This court, sitting en banc, recently reiterated the standard applicable to our review of orders granting summary judgment:
Colbert v. Georgetown University, 641 A.2d 469, 472 (D.C.1994) (en banc).
Diamond accurately states in its brief that "the judge below assessed the testimony of Mr. Barnas and Mr. Fry, Sr., dismissing Mr. Fry, II's claims where the weight of the evidence favored the defendant Diamond Construction." Diamond adds that "[t]his [c]ourt should do likewise." But "the court may not resolve issues of fact or weigh evidence at the summary judgment stage." Nader v. de Toledano, 408 A.2d 31, 50 (D.C. 1979), cert. denied, 444 U.S. 1078, 100 S.Ct. 1028, 62 L.Ed.2d 761 (1980). "Credibility determinations, the weighing of the evidence, and the drawing of legitimate inferences from the facts are jury functions, not those of [the] judge.... The evidence of the non-movant is to be believed, and all justifiable inferences are to be drawn in his favor." Anderson v. Liberty Lobby, Inc., 477 U.S. 242, 255, 106 S.Ct. 2505, 2513, 91 L.Ed.2d 202 (1986). We are therefore powerless to follow Diamond's suggestion that we dismiss Fry, Jr.'s claims on the basis of any perception we may have of the "weight of the evidence."
At oral argument, counsel for Diamond contended that Fry's apparently positive
Applying these principles to the record at hand, we must assume for purposes of the present appeal that Barnas refused to permit Fry, Sr. to rent a scissors lift, and ordered him instead to proceed with the scaffolding and ladder. We are obliged to disregard those of the trial judge's "findings" which are contrary to Fry, Sr.'s deposition testimony, e.g., the judge's statement that "Diamond did not create the scaffolding ladder situation."
RESTATEMENT (SECOND) OF TORTS § 410 (1965) provides as follows:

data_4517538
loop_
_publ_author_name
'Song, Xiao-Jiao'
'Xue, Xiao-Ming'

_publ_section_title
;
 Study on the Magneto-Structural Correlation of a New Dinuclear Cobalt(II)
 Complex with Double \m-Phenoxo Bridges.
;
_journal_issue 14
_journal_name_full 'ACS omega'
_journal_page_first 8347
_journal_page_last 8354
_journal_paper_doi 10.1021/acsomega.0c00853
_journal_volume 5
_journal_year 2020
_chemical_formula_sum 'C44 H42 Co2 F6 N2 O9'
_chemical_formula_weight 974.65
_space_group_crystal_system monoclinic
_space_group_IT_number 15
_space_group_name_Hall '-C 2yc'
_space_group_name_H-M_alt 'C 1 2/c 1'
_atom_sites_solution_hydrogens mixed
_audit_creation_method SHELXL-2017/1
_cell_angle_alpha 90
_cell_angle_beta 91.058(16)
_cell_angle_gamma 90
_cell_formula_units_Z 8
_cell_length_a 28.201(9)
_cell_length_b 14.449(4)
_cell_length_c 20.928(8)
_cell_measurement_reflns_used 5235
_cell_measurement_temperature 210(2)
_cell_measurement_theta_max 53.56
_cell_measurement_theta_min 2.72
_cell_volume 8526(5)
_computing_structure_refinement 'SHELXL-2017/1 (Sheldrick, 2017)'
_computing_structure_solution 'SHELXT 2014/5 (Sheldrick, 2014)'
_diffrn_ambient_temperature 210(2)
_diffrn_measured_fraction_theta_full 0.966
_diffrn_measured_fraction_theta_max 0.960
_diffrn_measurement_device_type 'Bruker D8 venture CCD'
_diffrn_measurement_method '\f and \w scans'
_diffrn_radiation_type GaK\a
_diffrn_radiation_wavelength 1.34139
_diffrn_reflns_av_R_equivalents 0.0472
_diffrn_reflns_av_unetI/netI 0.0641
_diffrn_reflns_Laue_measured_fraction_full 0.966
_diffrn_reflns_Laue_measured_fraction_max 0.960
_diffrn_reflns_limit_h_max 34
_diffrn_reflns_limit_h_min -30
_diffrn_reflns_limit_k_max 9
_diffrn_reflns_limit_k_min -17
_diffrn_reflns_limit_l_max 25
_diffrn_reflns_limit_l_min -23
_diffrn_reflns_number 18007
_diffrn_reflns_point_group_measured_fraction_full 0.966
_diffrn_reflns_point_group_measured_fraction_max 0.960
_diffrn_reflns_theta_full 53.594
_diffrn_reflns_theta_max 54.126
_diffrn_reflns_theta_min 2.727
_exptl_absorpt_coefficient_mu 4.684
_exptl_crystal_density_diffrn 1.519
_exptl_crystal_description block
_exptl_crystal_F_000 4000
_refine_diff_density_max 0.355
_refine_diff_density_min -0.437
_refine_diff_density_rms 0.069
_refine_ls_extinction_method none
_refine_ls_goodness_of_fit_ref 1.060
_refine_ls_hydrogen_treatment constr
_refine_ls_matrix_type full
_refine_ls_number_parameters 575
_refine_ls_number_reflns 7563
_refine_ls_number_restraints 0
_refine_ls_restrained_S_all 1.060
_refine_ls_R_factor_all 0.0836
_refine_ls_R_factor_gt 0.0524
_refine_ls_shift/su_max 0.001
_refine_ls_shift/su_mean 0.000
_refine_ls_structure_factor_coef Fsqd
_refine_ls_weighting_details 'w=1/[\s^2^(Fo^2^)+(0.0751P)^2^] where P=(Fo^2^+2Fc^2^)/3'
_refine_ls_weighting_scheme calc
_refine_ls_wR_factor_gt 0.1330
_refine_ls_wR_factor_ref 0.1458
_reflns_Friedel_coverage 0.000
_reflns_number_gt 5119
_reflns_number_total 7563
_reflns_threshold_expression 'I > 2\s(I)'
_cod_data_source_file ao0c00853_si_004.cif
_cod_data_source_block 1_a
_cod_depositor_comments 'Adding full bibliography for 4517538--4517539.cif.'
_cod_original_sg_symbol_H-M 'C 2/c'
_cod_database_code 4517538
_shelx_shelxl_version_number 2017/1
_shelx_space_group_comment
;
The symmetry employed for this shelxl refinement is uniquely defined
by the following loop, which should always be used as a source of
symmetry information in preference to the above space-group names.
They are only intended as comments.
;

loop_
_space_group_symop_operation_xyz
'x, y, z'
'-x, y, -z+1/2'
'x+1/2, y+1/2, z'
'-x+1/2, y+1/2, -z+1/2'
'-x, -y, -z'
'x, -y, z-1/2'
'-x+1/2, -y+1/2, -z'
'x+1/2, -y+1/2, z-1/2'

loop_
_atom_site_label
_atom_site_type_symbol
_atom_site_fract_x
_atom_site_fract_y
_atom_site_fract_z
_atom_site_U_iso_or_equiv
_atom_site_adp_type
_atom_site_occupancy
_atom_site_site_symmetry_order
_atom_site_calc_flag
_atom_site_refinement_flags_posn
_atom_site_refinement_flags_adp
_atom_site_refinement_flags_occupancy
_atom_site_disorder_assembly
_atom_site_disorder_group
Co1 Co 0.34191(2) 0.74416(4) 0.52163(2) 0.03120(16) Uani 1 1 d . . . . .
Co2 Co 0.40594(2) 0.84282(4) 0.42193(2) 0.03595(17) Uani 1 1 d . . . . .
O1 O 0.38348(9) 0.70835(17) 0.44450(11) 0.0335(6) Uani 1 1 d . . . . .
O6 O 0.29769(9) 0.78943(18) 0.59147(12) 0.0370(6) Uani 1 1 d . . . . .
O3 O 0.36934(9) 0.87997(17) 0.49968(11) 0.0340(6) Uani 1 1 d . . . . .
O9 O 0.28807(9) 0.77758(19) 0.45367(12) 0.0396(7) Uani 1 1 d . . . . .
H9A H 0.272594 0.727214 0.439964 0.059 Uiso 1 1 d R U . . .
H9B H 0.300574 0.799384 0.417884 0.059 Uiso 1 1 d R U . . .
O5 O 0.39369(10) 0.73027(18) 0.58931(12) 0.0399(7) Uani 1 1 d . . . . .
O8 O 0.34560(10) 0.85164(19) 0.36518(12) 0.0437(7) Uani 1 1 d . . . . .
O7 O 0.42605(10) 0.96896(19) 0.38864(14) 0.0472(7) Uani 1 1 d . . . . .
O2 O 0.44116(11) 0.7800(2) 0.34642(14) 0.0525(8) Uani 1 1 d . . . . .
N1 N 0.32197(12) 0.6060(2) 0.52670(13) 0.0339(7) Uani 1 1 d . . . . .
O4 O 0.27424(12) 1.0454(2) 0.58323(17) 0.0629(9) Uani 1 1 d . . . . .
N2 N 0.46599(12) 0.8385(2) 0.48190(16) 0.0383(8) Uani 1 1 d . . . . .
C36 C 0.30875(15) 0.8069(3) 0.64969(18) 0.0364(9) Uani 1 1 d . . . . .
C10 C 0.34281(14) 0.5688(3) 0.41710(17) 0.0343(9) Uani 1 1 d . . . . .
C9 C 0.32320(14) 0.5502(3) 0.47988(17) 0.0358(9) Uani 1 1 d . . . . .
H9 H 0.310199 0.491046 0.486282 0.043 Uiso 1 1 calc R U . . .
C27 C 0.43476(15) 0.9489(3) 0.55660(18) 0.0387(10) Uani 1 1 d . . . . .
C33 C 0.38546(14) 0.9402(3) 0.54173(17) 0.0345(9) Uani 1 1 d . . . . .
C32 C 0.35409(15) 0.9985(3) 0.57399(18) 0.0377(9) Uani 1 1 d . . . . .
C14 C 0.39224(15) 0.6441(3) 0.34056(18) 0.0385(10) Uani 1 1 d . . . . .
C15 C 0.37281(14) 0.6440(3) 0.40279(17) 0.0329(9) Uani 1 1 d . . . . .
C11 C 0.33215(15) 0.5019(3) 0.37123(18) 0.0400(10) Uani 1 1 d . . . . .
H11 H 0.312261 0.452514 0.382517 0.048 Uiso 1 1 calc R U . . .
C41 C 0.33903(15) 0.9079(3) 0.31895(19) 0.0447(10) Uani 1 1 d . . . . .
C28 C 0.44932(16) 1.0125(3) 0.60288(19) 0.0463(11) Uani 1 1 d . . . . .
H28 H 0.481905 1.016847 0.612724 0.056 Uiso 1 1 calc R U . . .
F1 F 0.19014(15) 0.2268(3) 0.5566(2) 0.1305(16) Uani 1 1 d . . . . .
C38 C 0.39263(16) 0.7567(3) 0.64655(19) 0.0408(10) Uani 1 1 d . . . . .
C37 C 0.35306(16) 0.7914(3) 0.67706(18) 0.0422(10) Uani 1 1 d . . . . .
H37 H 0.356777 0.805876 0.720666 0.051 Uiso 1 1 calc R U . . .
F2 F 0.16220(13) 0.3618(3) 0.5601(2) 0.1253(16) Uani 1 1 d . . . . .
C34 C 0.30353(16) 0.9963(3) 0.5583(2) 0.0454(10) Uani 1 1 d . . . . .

This rule is simply "an application of the broader rule that one who either intentionally or negligently directs another to do or omit to do an act is subject to the same liability for the consequences of the other's act or omission as though it were his own." Id., cmt. (a). Section 410 deals with "liability for negligence in directing work to be done which is dangerous in itself, or dangerous because of the manner in which it is directed to be done." Id., cmt. (a) (emphasis added).
Section 410 has been invoked by the courts in numerous cases as authority for imposing liability upon the employer of an independent contractor where, as alleged here, the employer has directed that the work be done in a dangerous manner. See, e.g., Williams v. Martin Marietta Alumina, Inc., 817 F.2d 1030, 1036-37 (3d Cir.1987); Gonzalez v. United States Steel Corp., 248 Pa.Super. 95, 374 A.2d 1334, 1338-39 (1977), aff'd, 484 Pa. 277, 398 A.2d 1378, 1383-84 (1979); Moloso v. State, 644 P.2d 205, 216 (Alaska 1982); see also W. PAGE KEETON, PROSSER AND KEETON ON THE LAW OF TORTS, § 71, at 510 & n. 15 (1984) (citing RESTATEMENT).
The Supreme Court of Alaska has also explicitly rejected the theory here propounded by Diamond:
Moloso, supra, 644 P.2d at 216.
If Fry, Sr.'s deposition testimony is credited, as it must be for purposes of a motion for summary judgment, Fry, Jr. has presented a genuine issue of material fact as to whether Diamond is liable pursuant to § 410 because it directed Arlyn to use the unsafe practice which resulted in Fry, Jr.'s injury. Barnas concededly knew of the peril. Indeed, Barnas testified that placing a ladder on top of the scaffolding "places the individual using it in extreme danger." Accordingly, the order granting summary judgment cannot be sustained.